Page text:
Dutch Prime Minister Mark Rutte

vowed that “we will not stop. Since 2014 we have become all too familiar with the pattern of obstruction, untruths and injustice from Russia and its president, Putin,” (



In January,

a Dutch court ruled that the Netherlands could bring a case before the European Court of Human Rights over the downing of the flight;

Ukraine’s prosecutor general, Andriy Kostin,

said “we will seek to employ all the existing international legal mechanisms to bring [Putin] to justice” over MH17.



Four Australians missing in Türkiye

Four Australians remain unaccounted for in Türkiye as the Albanese government offers additional assistance in response to the massive earthquake, which is now the deadliest worldwide in more than a decade.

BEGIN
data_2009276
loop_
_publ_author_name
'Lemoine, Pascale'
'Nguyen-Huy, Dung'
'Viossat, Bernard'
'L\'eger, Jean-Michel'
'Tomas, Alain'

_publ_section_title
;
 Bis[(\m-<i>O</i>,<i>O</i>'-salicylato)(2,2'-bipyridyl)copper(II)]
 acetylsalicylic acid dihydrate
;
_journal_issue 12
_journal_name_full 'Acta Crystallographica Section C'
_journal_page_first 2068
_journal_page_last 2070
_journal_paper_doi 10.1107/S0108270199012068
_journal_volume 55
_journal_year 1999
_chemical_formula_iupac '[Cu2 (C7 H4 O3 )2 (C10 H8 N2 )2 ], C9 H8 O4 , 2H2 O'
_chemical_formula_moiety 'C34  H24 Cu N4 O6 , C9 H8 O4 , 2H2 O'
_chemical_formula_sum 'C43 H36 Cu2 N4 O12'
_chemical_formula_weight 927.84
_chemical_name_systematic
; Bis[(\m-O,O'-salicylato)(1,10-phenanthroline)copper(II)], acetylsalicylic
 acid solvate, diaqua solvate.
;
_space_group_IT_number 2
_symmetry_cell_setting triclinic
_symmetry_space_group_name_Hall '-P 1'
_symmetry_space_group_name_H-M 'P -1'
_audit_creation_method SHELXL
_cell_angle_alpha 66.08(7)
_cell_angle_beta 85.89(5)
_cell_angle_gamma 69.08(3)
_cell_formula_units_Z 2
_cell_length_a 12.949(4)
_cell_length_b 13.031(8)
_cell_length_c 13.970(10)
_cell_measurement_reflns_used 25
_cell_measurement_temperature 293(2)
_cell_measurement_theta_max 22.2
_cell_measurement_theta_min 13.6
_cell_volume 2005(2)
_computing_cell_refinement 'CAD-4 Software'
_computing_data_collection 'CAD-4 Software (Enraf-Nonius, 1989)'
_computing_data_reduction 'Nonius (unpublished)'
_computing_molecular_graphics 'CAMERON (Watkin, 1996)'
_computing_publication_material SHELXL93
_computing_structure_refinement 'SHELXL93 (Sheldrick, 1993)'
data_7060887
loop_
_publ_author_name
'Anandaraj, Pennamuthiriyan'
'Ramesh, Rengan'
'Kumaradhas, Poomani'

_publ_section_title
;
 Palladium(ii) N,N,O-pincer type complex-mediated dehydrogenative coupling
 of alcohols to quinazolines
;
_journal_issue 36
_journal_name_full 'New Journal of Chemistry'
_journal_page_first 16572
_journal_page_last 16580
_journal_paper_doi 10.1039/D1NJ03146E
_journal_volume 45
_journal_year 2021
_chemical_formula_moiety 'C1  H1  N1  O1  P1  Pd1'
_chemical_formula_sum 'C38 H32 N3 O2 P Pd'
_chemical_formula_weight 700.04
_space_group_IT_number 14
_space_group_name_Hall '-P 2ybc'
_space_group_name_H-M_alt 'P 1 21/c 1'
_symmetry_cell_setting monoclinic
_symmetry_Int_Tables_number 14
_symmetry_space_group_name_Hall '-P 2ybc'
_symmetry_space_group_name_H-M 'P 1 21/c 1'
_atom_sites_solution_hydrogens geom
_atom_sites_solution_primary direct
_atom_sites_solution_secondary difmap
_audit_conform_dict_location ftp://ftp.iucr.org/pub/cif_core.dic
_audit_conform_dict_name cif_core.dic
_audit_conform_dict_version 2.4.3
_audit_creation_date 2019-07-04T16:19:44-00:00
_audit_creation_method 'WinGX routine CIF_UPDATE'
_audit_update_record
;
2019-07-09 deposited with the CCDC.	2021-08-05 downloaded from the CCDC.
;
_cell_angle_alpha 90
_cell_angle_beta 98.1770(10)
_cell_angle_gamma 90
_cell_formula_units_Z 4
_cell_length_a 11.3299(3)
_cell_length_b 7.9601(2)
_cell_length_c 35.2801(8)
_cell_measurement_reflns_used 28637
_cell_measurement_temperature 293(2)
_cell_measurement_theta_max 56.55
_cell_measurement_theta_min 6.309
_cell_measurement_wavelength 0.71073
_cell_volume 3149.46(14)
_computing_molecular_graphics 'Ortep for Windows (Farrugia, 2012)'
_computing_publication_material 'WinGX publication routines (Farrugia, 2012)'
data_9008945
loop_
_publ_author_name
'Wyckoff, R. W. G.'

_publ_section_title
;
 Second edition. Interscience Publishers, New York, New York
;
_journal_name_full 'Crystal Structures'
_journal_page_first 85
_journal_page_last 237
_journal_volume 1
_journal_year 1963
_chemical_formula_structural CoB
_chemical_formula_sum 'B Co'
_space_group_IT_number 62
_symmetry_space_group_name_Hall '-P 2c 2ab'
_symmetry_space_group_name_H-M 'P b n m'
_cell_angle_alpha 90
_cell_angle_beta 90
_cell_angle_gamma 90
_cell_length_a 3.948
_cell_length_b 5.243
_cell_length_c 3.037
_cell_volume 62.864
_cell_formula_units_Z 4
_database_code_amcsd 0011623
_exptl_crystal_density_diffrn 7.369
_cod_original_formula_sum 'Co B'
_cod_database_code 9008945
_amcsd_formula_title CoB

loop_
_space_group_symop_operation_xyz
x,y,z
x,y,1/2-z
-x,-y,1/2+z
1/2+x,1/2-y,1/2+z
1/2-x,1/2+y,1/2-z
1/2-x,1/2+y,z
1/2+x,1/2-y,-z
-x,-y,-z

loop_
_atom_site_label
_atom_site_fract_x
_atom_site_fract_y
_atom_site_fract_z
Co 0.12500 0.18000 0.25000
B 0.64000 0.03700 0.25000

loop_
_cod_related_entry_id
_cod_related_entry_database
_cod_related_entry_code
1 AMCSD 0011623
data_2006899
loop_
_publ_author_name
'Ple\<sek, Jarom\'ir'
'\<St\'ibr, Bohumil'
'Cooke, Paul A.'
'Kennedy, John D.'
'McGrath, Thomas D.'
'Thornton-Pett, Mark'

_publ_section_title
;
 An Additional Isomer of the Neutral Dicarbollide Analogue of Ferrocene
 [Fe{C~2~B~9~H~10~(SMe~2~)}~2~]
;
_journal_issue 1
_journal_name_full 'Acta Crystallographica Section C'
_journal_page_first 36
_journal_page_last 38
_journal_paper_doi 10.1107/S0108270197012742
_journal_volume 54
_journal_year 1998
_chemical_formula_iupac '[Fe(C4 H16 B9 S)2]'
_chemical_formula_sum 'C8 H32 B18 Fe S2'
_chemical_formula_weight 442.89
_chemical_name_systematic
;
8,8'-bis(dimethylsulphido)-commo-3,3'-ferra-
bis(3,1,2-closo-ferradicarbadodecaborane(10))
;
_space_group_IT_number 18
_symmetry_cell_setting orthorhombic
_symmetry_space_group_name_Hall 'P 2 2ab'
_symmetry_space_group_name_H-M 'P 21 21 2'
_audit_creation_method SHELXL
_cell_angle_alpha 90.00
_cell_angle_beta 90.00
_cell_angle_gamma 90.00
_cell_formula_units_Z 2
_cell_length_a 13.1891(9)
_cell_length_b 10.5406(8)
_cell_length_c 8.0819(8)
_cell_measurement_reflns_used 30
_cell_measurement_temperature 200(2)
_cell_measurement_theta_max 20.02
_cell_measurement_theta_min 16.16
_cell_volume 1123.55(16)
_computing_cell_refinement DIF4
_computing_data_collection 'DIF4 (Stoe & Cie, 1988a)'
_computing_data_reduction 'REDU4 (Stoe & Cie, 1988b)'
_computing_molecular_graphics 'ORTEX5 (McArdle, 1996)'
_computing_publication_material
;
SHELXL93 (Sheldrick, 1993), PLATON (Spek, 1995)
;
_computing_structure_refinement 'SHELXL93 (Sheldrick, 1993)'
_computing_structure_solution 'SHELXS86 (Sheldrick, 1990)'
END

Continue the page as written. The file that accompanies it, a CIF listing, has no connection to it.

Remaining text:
What we know:

The death toll

from the earthquake that rocked Türkiye and Syria has surged to nearly 12,000, with hopes fading of finding more survivors (



The Department of Foreign Affairs and Trade

is trying to track down four Australians who remain unaccounted for, while consulate assistance is being provided to about 40 other Australians (



Foreign Minister Penny Wong

announced further support to “deploy an urban search and rescue team of up to 72 personnel to Türkiye to assist local authorities”;

“These are

urban search and rescue specialists, highly trained to locate, deliver medical assistance to, and remove victims who have been trapped by structural collapse,” Wong said;

The federal government

is also looking to deploy the Australian Defence Force to the region as soon as possible, and has already offered an initial $10m in aid;

Türkiye’s hardline president Recep Tayyip Erdoğan

acknowledged “shortcomings” in the disaster response, but said ”dishonourable people” were spreading “lies and slander”;

Local authorities